When you think of astronaut food, the first things that come to mind are probably those silver pouches that hold everything from dehydrated ice cream to Thanksgiving dinners — but nothing has actually ever been baked in space before.
That’s about to change. Hilton’s Doubletree Hotels is on a mission to launch its famous cookie dough (you know how you find warm cookies on the bed when you first walk into your room?) and Zero G Kitchen's Zero G Oven prototype (a collaboration with commercial space station company Nanoracks) into space, and onto the International Space Station later this year. Not only will the cookies be the first food ever baked fresh in space, but they'll contribute to a science experiment testing exactly how they turn out in microgravity.
Being in a zero-g environment doesn't require any tweaks to the recipe, but it means you need an alternative to the convection ovens used on Earth. Convection ovens rely on a fan to circulate hot air so the temperature stays constant. That isn’t possible in microgravity, where those same hot air molecules that turn dough into cookies on terra firma would just float everywhere. This is why the Zero G Oven, the brainchild of entrepreneurs Ian and Jordana Fichtenbaum of Zero G Kitchen, operates on conduction.
Powered by electricity from the internal power system on the ISS, the anti-gravity oven will use heating elements similar to a toaster oven’s, positioned so that they create a pocket of hot air around the dough samples, which will be in clear silicone packets so their progress can be monitored. The samples will be on a tray inside the oven where they will be kept from floating anywhere. There’s even a cooling rack built into the outside.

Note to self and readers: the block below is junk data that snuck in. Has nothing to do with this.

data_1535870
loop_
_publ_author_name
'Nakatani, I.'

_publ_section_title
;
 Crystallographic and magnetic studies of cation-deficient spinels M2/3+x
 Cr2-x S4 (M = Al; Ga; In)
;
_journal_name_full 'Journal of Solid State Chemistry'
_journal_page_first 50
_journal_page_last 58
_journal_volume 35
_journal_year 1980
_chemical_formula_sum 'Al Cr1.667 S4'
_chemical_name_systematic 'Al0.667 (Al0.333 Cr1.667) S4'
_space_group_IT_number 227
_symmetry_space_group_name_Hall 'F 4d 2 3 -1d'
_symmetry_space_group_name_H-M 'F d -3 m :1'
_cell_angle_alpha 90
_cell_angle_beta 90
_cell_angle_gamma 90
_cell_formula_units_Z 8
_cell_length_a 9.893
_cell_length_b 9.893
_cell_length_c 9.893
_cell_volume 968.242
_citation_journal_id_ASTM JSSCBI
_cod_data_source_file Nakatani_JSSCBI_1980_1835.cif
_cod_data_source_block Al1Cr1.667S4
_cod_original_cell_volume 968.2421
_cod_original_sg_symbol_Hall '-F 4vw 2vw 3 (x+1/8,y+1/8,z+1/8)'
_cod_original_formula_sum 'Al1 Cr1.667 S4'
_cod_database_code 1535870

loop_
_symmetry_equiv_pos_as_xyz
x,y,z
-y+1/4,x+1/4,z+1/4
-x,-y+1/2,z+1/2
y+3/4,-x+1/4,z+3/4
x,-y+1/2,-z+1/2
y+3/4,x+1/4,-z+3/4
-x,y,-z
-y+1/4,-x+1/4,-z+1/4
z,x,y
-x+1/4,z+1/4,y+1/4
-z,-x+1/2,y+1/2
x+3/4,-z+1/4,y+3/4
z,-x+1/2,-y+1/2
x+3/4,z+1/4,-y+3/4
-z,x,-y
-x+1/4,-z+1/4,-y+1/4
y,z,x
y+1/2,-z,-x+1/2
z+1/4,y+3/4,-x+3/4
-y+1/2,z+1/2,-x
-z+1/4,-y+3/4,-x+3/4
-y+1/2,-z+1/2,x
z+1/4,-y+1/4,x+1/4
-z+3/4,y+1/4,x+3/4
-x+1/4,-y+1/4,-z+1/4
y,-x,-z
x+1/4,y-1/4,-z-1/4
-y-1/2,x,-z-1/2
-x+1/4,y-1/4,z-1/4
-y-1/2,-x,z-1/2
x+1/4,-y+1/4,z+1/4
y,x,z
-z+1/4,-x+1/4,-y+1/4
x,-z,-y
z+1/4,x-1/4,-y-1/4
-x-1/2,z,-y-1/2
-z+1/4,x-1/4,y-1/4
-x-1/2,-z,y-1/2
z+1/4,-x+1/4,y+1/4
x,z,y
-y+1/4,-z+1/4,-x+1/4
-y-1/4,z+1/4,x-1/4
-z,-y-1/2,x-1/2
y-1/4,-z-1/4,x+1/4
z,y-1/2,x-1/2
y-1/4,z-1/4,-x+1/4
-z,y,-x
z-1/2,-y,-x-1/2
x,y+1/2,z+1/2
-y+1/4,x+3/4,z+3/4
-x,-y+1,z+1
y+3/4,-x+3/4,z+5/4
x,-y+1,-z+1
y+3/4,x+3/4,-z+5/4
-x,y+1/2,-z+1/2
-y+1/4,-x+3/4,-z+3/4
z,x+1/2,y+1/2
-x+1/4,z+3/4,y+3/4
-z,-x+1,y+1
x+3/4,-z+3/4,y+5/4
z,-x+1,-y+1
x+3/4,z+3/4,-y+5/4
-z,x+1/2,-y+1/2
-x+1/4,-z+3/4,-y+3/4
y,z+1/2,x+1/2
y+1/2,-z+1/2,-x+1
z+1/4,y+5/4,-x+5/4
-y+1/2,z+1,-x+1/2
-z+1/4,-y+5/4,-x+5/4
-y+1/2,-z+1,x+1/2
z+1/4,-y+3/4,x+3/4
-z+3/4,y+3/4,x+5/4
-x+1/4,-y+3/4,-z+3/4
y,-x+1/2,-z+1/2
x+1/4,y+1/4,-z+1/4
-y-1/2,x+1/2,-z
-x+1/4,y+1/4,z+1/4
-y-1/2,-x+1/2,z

“The insulation and venting mechanisms allow the oven to operate safely in the controlled environment of the International Space Station,” the Fichtenbaums state on the Zero G Kitchen website. “The oven design has passed all NASA safety reviews.”
NASA has been paranoid about using an oven in space for years. It isn’t that astronauts were averse to cooking, but the space agency was. What if something got burned? You can’t exactly open the windows on a floating space station and expect all the smoke to just make its way out into the cosmos. However, despite NASA’s food lab vastly improving the taste of space since the Apollo era, nothing edible on the ISS has ever involved an oven.
Both the dough and the oven will take off on the Northrop Grumman’s 12th Cygnus cargo mission to the ISS, NG-12, this October. The only disappointment, at least for astronauts, is that they won’t be allowed to eat the cookies, which will eventually land on Earth and be examined like the results of any science experiment.
Will the cookies end up soft? Crunchy? Cakey? Chewy? Weirdly misshapen but still delicious? Nobody knows. Whoever gets to taste-test these (for science) is going to have the most enviable job in the solar system.
For the rest of us, we can at least snag a rad limited-edition commemorative tin of Doubletree’s famous cookies right here.